shape, bark and limb structure looked to be beech, oak and probably basswood – no leaves to confirm further by we forestry novices. But they were BIG. We ate lunch along the bank of Little Santeetlah Creek and took a short but challenging loop hike through these giant trees. Sorry to say that the hybrid Chestnuts being introduced now will not have re-established themselves in the Appalachians by the time we pass on. And we hope work is in progress to preserve and reintroduce the balsam fir and eastern hemlock once these pests are controlled.
It was an hour drive back to the cabin, for which we took a slightly different route through Robbinsville and Stecoah Gap revisiting these spots from Larry”s September 2019 AT hike. We were back at the cabin a bit after 1500. Tonight is burger night so we get to try out the Weber grill. We also noticed that the outdoor temperature was steadily climbing as we got closer to the cabin and it was 45° by the time we arrived. Lesson learned – check the weather forecast for the locale you’ll be in because the mountain ridges can change everything.
Back at the ranch we did nothing besides fixing dinner and enjoying each other’s company. Here is a picture that tries to illustrate the driveway arrangement. Did a nice job on the burgers and Mary Ann made a blueberry crisp for dessert. After that we each got into our own interests and when we looked up it was too late for any games and such. So the pellet stove is humming in the corner, we are nice and toasty and just enjoying the moment. Tomorrow the weather is forecast to be snow mixed with rain, so this may be the scrapbook day that we save annually for this kind of weather on this trip. We will see.
Day 5 – Monday, January 27
Happy birthday Larry. He made it to 72 at about 0100 this morning. After breakfast we celebrated with a brief, and unnecessary, really, gift exchange but he was blessed by it. Sneaking presents around on trips takes a lot of loving forethought, making them all the more special.
Today is a rain day and the scrapbook calls for attention. The best option was to do the adhesive spraying out on the picnic table on the porch. It was not too cold and there was little or no breeze. Using the tarp brought specifically for that purpose we protected the table as well. We hadn’t collected as much stuff from last year as usual, and Mary Ann had already put the pages for last year’s trip together, and so it went quickly in about four hours including a lunch break. The rain had stopped except for an occasional sprinkle and eventually the sun came out.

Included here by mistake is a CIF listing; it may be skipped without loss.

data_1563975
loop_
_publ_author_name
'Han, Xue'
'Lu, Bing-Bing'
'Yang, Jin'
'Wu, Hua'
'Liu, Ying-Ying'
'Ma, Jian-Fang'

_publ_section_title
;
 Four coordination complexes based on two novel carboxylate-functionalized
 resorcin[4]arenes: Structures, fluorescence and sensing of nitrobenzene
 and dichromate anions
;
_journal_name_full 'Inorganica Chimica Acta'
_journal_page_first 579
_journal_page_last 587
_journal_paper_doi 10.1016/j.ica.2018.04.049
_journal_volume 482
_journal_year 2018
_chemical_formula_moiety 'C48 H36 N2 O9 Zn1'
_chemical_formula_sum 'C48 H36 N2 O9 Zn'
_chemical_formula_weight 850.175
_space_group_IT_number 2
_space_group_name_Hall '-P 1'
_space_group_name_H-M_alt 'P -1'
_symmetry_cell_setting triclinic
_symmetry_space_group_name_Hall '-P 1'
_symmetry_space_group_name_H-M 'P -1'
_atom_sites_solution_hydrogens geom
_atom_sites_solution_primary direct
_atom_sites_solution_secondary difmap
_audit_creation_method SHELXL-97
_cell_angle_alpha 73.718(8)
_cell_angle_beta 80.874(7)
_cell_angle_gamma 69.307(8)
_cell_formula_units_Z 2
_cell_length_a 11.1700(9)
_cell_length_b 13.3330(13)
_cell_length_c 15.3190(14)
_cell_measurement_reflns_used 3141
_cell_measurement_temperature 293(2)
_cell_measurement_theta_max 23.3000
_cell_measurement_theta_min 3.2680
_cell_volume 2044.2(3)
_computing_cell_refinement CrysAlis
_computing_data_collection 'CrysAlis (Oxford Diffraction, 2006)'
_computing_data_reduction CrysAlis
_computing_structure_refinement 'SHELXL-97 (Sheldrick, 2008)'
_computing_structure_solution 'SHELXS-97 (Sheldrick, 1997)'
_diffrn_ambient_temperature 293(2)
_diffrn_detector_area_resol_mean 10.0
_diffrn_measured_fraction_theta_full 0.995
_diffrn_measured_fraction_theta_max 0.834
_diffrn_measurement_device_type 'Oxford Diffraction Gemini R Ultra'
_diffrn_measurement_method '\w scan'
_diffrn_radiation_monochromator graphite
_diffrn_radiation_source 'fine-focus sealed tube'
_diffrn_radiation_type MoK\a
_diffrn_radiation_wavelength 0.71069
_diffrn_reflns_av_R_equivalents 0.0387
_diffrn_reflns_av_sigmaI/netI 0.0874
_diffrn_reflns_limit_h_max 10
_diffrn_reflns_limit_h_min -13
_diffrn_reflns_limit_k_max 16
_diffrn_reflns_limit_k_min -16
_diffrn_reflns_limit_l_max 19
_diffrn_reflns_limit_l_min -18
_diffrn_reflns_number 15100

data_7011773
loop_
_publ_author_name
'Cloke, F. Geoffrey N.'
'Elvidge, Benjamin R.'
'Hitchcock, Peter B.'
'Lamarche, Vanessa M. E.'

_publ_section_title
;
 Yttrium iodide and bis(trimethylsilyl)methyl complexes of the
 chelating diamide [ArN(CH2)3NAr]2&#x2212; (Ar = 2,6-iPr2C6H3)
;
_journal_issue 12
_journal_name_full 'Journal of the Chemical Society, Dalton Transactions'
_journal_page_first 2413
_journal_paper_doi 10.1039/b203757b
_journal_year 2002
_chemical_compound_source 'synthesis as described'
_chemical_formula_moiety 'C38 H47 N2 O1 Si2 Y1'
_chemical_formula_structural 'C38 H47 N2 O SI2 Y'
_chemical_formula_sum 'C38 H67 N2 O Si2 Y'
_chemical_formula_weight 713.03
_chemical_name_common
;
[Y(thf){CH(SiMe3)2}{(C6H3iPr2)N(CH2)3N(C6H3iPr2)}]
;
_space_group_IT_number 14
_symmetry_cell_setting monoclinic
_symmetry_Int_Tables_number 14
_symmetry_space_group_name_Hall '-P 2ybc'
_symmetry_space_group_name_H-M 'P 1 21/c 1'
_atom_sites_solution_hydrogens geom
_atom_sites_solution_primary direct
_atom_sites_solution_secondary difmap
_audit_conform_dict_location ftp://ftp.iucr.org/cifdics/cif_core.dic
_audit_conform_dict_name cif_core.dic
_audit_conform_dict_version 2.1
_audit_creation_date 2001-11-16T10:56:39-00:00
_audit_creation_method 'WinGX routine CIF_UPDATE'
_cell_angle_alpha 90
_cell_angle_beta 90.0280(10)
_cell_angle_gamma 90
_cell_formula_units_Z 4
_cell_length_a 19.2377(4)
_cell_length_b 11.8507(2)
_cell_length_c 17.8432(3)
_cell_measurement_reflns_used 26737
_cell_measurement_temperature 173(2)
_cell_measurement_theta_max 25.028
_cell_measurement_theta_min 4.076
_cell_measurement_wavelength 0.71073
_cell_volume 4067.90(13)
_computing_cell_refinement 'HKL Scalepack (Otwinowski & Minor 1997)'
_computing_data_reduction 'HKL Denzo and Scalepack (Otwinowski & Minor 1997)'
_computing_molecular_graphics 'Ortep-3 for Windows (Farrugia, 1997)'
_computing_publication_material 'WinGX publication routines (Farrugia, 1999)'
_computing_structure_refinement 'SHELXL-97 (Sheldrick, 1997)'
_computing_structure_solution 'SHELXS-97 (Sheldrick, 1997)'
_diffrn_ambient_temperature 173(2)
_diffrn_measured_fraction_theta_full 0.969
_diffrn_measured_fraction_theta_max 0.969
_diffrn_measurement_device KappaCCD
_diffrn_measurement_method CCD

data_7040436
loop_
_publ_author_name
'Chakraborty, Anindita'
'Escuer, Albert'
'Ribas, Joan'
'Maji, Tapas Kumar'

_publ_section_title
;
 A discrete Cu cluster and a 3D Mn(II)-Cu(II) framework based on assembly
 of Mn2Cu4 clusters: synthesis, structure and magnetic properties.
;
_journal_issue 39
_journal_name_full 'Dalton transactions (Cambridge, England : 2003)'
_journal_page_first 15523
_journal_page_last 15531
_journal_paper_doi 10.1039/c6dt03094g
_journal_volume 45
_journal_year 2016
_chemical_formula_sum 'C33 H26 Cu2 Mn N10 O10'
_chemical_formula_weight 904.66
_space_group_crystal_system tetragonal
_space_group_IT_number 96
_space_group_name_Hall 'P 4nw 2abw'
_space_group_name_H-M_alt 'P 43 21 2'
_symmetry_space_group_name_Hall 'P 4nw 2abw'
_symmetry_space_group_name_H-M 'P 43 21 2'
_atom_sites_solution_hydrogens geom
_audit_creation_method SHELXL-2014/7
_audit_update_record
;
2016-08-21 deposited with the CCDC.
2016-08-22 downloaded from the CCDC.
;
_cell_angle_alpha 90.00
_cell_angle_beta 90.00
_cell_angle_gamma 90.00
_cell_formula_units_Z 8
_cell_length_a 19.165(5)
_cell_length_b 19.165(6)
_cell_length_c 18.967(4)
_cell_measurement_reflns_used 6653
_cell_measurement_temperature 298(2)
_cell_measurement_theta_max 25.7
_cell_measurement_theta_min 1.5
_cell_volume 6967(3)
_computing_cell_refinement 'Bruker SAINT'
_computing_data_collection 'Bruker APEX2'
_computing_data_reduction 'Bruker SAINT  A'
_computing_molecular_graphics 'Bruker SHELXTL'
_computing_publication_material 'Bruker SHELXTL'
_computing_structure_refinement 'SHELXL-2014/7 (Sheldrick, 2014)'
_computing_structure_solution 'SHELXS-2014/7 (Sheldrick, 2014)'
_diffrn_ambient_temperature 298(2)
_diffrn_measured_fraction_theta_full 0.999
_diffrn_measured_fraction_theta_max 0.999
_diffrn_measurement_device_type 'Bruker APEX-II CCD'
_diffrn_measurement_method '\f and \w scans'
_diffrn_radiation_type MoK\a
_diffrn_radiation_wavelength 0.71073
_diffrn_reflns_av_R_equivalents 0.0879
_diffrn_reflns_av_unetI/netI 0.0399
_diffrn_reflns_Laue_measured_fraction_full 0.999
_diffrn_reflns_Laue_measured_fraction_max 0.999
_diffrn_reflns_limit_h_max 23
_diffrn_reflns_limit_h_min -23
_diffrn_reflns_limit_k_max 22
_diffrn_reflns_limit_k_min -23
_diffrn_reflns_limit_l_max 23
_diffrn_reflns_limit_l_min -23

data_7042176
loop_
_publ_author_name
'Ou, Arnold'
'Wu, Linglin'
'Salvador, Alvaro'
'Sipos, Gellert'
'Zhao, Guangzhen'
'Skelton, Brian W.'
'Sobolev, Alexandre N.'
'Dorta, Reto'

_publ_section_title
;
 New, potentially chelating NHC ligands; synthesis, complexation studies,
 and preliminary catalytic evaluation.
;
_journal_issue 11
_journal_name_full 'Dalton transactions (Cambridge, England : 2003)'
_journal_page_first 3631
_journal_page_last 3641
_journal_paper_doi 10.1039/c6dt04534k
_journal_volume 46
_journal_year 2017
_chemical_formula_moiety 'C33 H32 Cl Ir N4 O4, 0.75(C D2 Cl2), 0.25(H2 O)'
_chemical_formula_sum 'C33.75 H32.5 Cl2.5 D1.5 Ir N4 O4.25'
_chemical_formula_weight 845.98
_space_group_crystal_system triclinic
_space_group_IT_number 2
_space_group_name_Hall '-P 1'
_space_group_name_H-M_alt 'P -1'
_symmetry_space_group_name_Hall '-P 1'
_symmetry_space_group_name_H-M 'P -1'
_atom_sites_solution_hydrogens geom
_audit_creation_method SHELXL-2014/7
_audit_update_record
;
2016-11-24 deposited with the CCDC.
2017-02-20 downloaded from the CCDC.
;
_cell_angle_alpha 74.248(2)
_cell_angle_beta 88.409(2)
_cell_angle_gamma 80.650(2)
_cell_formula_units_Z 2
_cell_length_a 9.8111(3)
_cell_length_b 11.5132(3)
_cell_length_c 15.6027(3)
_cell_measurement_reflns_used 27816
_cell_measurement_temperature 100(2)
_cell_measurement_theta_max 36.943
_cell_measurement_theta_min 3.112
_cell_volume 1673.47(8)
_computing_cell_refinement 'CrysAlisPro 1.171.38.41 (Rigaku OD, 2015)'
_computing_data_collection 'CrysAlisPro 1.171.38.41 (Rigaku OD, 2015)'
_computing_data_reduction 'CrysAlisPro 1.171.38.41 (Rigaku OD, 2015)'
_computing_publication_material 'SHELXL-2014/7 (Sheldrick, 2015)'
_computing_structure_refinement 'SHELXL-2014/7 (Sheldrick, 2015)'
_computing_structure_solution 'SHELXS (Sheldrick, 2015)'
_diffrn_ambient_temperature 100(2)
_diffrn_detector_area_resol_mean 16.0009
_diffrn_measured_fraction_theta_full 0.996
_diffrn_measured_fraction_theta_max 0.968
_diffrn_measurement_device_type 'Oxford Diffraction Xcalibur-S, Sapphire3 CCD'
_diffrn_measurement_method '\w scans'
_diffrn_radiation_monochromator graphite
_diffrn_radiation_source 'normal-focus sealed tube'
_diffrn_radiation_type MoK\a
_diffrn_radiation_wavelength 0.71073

We went out for supplies at 1615, driving to nearby Sylva, a much bigger town 30 minutes away as it turned out, to the Lowe’s for wood pellets and to the Ingle’s Grocery that was right across the street for some food items. Back home it was grilled chicken night. With the charcoal started late we finally ate at about 2000 (8 pm) but it was worth the wait. Afterward we planned for tomorrow and just kinda vegged out reading until retiring at 2300 as usual.
Day 6 – Tuesday, January 28
Today is anniversary day, our 49th. We have had a great life together. As Mary Ann said in her card this morning, “We compliment each other well.” Amen to that. Being complimentarily sneaky we exchanged cards and gifts this morning during/ after breakfast. Mary Ann got a non-stick 9″ skillet for her morning eggs (whether she wanted one or not 🙂 ).
Our hiking area today was the locally famous “Road to Nowhere”, the road long promised by the National Park Service to compensate the families displaced by the creation of Fontana Lake and GSMNP but ended midstream by engineering problems involved with a fault in the bedrock. It ends with a very nice tunnel opening into the woods. The Park Service agreed to a $50M settlement in 2005 for the town of Bryson City and former residents, which includes ferries and houseboats in the summer months to access cemeteries and former homesteads across the lake inaccessible otherwise. This turned out to be a great 3.4 mile hike with the temperature peaking at 57°. The trail started with a walk through the 365